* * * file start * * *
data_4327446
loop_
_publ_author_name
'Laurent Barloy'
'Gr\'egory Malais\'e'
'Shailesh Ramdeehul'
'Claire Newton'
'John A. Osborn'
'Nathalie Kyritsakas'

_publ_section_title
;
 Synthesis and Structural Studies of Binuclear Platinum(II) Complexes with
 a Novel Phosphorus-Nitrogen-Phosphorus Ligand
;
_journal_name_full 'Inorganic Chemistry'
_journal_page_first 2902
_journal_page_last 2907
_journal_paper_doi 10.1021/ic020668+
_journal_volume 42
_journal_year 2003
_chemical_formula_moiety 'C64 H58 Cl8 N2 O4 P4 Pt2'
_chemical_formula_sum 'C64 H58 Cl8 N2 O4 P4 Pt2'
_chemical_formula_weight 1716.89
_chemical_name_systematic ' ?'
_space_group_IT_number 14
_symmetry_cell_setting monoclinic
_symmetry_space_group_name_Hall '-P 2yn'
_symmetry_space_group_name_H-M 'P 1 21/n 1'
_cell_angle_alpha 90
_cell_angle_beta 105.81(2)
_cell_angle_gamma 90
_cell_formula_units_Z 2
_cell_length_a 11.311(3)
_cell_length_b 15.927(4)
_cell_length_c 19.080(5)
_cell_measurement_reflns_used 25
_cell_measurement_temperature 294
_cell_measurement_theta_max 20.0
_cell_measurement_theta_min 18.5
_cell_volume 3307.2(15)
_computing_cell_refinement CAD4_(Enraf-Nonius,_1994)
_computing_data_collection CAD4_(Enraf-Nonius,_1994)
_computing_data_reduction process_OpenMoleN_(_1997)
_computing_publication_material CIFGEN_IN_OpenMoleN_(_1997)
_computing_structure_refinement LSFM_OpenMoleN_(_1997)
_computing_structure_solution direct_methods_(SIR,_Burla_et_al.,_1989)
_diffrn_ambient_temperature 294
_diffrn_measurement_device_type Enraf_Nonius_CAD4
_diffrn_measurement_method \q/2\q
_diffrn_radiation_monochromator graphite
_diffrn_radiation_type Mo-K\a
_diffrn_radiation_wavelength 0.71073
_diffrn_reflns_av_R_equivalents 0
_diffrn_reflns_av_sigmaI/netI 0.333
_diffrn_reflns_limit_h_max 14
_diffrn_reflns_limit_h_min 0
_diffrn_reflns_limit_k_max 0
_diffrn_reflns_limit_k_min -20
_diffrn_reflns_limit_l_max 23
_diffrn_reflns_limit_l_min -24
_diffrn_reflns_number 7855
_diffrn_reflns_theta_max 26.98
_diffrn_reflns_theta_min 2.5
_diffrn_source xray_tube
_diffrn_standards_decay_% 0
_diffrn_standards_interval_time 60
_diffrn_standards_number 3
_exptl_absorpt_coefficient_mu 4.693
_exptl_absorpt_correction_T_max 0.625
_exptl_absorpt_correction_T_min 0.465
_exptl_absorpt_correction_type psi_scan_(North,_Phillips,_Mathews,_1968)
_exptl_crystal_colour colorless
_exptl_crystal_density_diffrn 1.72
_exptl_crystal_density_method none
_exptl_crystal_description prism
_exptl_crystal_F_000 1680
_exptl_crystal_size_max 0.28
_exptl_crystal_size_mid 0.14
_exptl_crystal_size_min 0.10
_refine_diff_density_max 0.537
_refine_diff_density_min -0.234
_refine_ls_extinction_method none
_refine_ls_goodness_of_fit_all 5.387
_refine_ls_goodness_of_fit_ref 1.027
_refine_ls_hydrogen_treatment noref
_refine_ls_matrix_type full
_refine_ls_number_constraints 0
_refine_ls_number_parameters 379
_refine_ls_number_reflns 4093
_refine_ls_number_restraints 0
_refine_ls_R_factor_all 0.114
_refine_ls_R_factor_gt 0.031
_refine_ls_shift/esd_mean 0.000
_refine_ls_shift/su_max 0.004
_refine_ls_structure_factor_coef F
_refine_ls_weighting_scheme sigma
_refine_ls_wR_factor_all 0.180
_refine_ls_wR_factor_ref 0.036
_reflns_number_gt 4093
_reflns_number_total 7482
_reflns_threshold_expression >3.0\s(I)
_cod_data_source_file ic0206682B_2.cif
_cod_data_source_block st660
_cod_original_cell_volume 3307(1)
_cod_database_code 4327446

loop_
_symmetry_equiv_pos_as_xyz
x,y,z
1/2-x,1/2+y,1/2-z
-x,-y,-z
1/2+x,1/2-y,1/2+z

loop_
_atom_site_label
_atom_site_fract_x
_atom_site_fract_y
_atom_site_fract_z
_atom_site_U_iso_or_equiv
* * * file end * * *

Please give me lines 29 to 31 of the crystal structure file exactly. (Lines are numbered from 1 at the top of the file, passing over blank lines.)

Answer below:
_cell_angle_alpha 90
_cell_angle_beta 105.81(2)
_cell_angle_gamma 90